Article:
April 23, 2011 § 1 Comment
I admit, I could not believe it. I don’t think any of us did. It happened so fast.
I was called back to Throneworld to report on the incidents on several of our least important colonies. These were worlds with sparse populations of Naratsilath, ones that didn’t particularly support agriculture in any form. Not even heavily modified plants in most cases. Hrad had barely even been capable of supporting organic life without assistance. Naratsilath could not walk unaided on its surface. It was not surprising that Kotash barely paid the world any attention, even though it was of course his duty to do so. Kotash has been a fixture in my life growing up, and although I admit I find his behavior in this case lacking, he was always amusing when I was a child. Father’s slightly scandalous friend, he cut through the rules.
Growing up there were always so many rules. For the youngest child, especially. I grew up with Malan and Tatris already long since adults, unreachable, essentially strangers I would see when they came home to report to our parents. Kyrian and Arktiesh were closer to me in age, but Kyrian was like the spiny plants that they try and use in every room of the shining mountains to pretend life could possibly endure there without our constant toil. Kyrian was simultaneously always there and yet revealing nothing, as carefully cultivated and as inaccessible as those jagged fronds. Arktiesh was easier to get to know, since were were barely a few decades apart, but Arktiesh is as transparent as Kyrian is opaque. Arktiesh dislikes dealing with people, but loves tactics, strategies, loves watching others and trying to understand how to move them to his desired outcome. Tatris and Malan want to rule, but Arktiesh wants to be the means.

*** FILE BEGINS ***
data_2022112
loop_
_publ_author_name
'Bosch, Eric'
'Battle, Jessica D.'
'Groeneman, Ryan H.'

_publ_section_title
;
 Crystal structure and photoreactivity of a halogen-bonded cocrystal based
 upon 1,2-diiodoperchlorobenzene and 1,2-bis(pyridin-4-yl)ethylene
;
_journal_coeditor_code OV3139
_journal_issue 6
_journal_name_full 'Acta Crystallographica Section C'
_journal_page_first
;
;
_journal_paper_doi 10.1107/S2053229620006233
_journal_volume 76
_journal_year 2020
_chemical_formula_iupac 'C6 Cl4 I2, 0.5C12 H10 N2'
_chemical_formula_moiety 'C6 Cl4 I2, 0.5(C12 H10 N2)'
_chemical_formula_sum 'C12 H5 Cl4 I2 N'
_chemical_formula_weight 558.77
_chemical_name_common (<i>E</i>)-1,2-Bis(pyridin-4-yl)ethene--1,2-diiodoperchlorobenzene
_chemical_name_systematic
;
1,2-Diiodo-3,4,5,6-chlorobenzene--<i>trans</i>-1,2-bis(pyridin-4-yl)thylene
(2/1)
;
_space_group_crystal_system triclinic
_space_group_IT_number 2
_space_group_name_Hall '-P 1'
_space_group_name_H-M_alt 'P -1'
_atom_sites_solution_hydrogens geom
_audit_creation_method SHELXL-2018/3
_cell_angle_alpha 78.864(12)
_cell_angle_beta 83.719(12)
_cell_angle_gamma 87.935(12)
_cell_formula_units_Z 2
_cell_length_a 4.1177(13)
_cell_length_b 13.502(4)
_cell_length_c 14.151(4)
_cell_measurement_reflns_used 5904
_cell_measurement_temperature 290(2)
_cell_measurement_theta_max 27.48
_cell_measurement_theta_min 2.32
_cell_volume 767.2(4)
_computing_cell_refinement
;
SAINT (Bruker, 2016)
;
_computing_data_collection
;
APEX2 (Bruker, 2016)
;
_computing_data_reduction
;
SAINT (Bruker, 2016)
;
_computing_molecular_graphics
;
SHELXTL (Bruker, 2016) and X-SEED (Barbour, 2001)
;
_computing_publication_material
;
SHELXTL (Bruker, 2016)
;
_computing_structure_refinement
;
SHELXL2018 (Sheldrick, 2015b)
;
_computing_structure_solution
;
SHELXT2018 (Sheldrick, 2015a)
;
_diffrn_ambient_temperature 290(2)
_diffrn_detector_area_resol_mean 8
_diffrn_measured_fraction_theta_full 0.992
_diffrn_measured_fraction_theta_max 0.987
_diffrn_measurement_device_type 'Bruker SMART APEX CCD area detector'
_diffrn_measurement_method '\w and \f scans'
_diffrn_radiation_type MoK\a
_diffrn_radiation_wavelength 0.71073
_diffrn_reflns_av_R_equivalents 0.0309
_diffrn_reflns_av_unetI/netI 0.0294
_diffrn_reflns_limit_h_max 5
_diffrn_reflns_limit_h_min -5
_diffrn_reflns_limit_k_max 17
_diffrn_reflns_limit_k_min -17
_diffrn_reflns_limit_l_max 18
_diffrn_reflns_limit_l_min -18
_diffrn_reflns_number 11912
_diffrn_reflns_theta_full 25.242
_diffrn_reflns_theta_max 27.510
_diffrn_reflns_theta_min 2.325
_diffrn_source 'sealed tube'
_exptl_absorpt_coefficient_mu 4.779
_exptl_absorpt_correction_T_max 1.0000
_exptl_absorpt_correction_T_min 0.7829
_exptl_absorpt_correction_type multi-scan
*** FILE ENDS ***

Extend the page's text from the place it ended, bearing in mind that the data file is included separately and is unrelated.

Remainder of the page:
And as for me, Rythe, the daughter born last? I joined the Kandrakoleth as soon as I could, not because it was expected of me. I joined to escape. In the end, I ended up finding comfort in my service. Tatris used it to find a voice, Malan used it to find a mate, and Arktiesh found it suitable for his overall goals. None of us understood why Kyrian would not serve. « Read the rest of this entry »
April 18, 2011 § 1 Comment
“Why tell me this?” The child looked up at Kyrian with a frank and baffled expression, still speaking words in response to thoughts. Behind those words, Kyr could already feel the emotions, the subtle impressions. The boy was of the blood, there was no doubt. Could be no doubt. Despite being freeborn to long dwellers, he was Tsilath. One of the blood, and thus, he could not stay with the terrified woman and resentful yet horror-paralyzed man. If he had air in his lungs he might have sighed.
“Just listen.” Kyrian surveyed the tiny sun-baked mud and stone home the two long dwellers lived in. Like the rest of their settlement, it dated back roughly four thousand years. Kyrian often wondered why all the people, the Tsilath and the Naratsilath alike, counted time the way they did, in units handed down from before there was even a people as they now existed. In the rounded, carefully shaped dome of the house he felt the boy’s parents stares. There was no way to explain to them why their son would leave with him that night. Another of the Tsilath would most likely simply take the boy from where he found him. He knew his sisters and brothers would, and dump the child off to be raised with the bastards and orphans of the Tsilath, not truly kin but more than kind. Even Tatris probably would, for all that he doted on his own children. “When they came, they were… unconcerned. They knew that life like us existed. They knew that it often covered worlds with valuable minerals they use in their birth oceans. But they were neither convinced that anything made of what we are could be intelligent, nor were they particularly concerned with finding out. Like the ones we do not name, they were happy with a state of affairs which rewarded their convenience.”
“And so they took Klarakshton. Had they not, I would not have come here today.” « Read the rest of this entry »